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Author Topic: FAQ on the payment protocol  (Read 46491 times)
Mike Hearn
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September 24, 2013, 02:56:40 PM
 #1

Recently Gavin merged support for BIP 70, 71 and 72 into Bitcoin-Qt. BIP 70, aka the payment protocol, is intended to be a big change to how people use Bitcoin. A lot of questions about it come up repeatedly, so here's an attempt to answer the most common ones.

What is the payment protocol?

Old timers will remember that Bitcoin v0.1, the first version ever released, allowed you to pay people in two ways. One was by entering a Bitcoin address. The other was to enter an IP address. If you entered an IP address, your computer would connect to the node on that IP and run a rudimentary payment protocol that involved asking the node for a fresh public key, then uploading the payment transaction directly.

Satoshi thought this payment protocol would be how people mostly used Bitcoin. It had some advantages, like guaranteeing a fresh address. He originally intended addresses to be used only for when the recipient was offline. But he was wrong - addresses quickly came to dominate and hardly anyone used the pay-to-IP feature. Eventually it was removed.

Why did it fail?

One reason is that it wasn't very secure, anyone who could MITM your internet connection (like someone sharing your wifi) could steal money sent this way. Another more practical reason is that back then there were no online shops that accepted Bitcoin. In fact Bitcoin was a Windows-only pure GUI app with no JSON-RPC API so nobody could even build online shops. So you never knew if the person you were trying to pay would be online or not at the time, meaning giving an address was more reliable. Also: NAT, firewalls, etc.

But it wasn't a bad idea and so now we're bringing it back, but with a better design. The hope is that over time this will come to replace Bitcoin addresses for most usages. But don't worry. Addresses aren't going to disappear. They'll still be around if you want them.

How does it work?

It's a way to format a small piece of data (think file) that contains instructions on how to pay someone (a PaymentRequest message), and then a formal specification of how to satisfy those instructions by submitting a Payment message. The data is designed to be extensible in future so we can add lots of useful features.

In future, clickable bitcoin links will look like this:

bitcoin:1EZEqFBd8yuc9ir2761987q7k3VcALC8YQ?request=https://bitcoinstore.com/r/aBcdE

When clicked, your wallet app will download the request URL and read the PaymentRequest it gets. The request message contains another URL, which is where to submit the finished transaction to (instead of/as well as broadcasting it to the P2P network).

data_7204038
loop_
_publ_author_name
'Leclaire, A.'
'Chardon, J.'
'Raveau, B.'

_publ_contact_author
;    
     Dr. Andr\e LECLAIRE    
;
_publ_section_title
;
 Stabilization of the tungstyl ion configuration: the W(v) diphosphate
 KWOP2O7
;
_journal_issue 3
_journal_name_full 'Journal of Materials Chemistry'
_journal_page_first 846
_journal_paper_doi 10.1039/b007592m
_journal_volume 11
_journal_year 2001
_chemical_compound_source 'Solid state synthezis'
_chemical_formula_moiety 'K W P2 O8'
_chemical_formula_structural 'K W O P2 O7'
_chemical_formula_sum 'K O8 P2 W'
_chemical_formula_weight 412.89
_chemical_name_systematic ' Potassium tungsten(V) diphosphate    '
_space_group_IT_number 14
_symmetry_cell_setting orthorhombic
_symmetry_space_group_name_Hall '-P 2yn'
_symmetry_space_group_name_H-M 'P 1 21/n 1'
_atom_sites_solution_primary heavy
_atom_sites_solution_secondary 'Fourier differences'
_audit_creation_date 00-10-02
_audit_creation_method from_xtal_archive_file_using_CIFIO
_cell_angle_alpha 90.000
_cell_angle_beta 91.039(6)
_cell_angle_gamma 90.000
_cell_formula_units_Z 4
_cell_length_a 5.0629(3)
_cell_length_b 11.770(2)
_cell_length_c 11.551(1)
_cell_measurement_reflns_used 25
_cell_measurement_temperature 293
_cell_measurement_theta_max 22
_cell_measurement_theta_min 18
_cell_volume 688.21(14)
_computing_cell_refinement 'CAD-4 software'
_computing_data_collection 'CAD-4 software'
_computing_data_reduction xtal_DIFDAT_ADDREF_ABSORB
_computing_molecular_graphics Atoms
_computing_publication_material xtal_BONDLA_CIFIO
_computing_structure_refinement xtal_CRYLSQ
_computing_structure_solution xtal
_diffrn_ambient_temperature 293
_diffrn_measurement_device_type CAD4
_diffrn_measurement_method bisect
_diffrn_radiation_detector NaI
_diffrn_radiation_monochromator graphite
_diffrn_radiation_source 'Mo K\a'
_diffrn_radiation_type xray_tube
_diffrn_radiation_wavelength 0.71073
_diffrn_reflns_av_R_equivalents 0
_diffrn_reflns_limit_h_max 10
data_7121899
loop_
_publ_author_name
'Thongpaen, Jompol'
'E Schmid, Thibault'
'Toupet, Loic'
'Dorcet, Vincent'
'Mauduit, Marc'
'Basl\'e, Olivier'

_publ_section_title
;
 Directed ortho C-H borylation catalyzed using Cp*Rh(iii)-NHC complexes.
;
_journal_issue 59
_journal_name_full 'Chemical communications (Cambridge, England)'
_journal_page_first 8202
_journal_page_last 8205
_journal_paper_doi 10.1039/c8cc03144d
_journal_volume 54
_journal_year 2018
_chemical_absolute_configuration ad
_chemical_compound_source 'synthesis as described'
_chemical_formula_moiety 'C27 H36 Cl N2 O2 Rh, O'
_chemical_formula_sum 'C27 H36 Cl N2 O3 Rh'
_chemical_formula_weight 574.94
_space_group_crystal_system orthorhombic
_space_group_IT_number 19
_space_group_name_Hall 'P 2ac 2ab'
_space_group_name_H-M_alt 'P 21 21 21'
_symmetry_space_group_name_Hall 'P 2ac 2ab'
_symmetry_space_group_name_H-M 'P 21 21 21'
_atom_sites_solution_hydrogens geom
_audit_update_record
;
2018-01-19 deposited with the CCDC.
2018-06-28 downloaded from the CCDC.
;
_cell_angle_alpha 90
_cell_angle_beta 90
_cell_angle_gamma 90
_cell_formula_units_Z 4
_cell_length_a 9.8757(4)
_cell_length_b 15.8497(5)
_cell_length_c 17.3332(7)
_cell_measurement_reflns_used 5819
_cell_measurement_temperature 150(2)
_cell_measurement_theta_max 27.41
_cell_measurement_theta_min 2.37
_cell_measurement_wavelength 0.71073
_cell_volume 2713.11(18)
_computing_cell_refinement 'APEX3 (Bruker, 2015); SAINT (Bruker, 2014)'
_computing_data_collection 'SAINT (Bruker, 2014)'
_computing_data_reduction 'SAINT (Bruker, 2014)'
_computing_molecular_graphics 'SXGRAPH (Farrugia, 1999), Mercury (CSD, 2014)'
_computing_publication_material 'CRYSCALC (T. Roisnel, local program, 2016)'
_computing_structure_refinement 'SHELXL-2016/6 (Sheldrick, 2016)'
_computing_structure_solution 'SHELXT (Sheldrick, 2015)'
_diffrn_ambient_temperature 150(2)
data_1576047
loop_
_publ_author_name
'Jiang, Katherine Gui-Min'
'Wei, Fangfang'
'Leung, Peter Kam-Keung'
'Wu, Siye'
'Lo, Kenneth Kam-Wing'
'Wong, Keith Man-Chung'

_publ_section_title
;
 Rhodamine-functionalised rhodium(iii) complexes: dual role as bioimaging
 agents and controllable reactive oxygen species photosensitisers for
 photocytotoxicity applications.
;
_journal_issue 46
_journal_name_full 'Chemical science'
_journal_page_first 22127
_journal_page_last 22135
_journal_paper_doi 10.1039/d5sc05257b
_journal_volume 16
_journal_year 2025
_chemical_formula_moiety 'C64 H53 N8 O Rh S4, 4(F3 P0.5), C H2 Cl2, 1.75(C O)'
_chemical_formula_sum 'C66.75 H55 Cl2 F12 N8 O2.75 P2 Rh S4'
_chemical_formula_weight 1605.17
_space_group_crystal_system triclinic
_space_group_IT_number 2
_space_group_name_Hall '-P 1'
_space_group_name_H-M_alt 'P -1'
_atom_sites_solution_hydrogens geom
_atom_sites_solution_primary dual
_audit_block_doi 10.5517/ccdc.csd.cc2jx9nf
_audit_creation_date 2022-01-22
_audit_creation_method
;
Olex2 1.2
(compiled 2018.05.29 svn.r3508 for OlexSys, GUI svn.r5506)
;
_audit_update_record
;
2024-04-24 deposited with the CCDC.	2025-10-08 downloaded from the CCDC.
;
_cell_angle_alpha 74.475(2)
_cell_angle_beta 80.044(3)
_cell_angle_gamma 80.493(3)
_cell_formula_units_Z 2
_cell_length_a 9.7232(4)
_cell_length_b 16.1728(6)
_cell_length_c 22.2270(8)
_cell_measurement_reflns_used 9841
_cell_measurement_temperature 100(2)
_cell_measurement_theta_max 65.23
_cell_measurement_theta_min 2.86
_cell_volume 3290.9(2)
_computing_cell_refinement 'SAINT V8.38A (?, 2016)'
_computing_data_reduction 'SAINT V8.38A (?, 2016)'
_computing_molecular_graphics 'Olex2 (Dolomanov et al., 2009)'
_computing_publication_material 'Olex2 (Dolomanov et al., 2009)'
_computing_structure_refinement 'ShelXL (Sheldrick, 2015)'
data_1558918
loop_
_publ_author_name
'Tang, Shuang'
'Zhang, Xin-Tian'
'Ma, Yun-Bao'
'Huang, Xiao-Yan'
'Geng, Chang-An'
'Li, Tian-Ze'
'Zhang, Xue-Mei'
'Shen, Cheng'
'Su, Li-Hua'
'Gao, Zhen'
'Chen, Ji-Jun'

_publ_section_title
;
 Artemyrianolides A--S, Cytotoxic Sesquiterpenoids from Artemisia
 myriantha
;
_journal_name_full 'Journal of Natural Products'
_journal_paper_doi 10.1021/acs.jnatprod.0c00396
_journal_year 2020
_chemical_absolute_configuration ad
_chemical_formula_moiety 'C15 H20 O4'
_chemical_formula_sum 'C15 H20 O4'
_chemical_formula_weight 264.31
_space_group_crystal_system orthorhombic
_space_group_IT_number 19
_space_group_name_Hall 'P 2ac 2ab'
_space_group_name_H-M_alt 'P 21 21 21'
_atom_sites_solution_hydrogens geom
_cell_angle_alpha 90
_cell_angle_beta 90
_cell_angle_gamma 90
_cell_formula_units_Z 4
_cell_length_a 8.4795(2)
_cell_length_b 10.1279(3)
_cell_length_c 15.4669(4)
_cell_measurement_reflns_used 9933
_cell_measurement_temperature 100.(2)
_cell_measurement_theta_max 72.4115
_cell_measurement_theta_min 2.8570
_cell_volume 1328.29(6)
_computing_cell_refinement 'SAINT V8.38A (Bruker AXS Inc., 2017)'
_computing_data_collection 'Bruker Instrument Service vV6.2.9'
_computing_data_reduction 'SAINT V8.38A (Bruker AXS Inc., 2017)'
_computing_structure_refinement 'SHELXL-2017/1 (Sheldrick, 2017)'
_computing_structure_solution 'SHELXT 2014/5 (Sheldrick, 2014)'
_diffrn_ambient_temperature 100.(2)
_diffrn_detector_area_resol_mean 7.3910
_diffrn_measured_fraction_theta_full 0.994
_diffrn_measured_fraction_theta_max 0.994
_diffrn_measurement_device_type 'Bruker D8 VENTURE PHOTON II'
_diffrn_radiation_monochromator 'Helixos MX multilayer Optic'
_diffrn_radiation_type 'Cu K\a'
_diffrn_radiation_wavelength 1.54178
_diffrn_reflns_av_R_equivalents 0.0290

Who is implementing the new protocol?

Support will be in the next Bitcoin-Qt release, and is being worked on for MultiBit/Android Bitcoin Wallet, CoinBase and CoinPunk. BitPay also committed to implementing it, so all merchants who use their services will get support automatically. If you're planning to support it, let me know and I'll add you here!

What's wrong with Bitcoin addresses?

Lots. They lead to privacy leaks, they are inflexible and tough to extend with new features, they aren't authenticated and they're one way only.

Why do they lead to privacy leaks?

The standard way to use an address is one address per payment received (if your wallet makes that easy to do). This can lead to privacy leaks in the following scenario.

Say you work for a small coffee shop which accepts Bitcoin payments of say 0.01 coins for a coffee. Over the month lots of these small payments get accepted. At the end of the month you get your salary, so you give your employer a fresh address. They make a payment to that address by collecting together lots of the coffee payments and generating one giant salary-sized output.

You then go to the pub and your friend says, hey mate, you owe me $10 for losing that bet we made last week (or whatever). So you send him $10 worth of Bitcoins, of course your wallet goes and selects your salary output to do that. Your friend can now look at the transaction he received and see that it came from a single large, salary-sized looking output. Now they know how much you earn.

A better way would be if you gave your employer 100 addresses, and they could then pay you with 100 transactions that re-allocate small numbers of coffee payments to your keys. Then the linkage would be much smaller. But in practice nobody does this.

How does the payment protocol solve that?

The request message allows you to request the payment be spread over multiple outputs (which don't have to be pay-to-address type outputs at that point, they could contain any script, like multi-signature scripts). It also lets the payer submit multiple transactions as part of satisfying the same payment. When an app generates a payment request (e.g. to get your salary), it knows how much money it's requesting and it can spread the money over many outputs. They payer might still generate one mega-transaction, but it's smarter for the payer to try and match up what it's got most closely with what's requested, to maximize privacy and minimise leakage.

Why does the sender submit transactions directly to the recipient?

Currently to pay someone you broadcast transactions to the P2P network and the recipient waits for them to arrive. This works OK, but can be inflexible. For instance, what if the sender doesn't have an internet connection? What if they're behind an evil firewall that only allows web traffic? What if the recipient has a deal with a specific miner and doesn't want to broadcast the transactions at all?

In the new payment protocol, the request contains instructions on how to submit the payment. Typically, the wallet will be given an HTTPS URL to submit the data too, but alternatives are easily possible. For instance, the Android wallet app already supports using Bluetooth to send transactions directly to the recipient (when both sides use Android). That's great when you're travelling/roaming and might not have an internet connection. The payment protocol will let us standardise that behaviour instead of it being specific to that one app.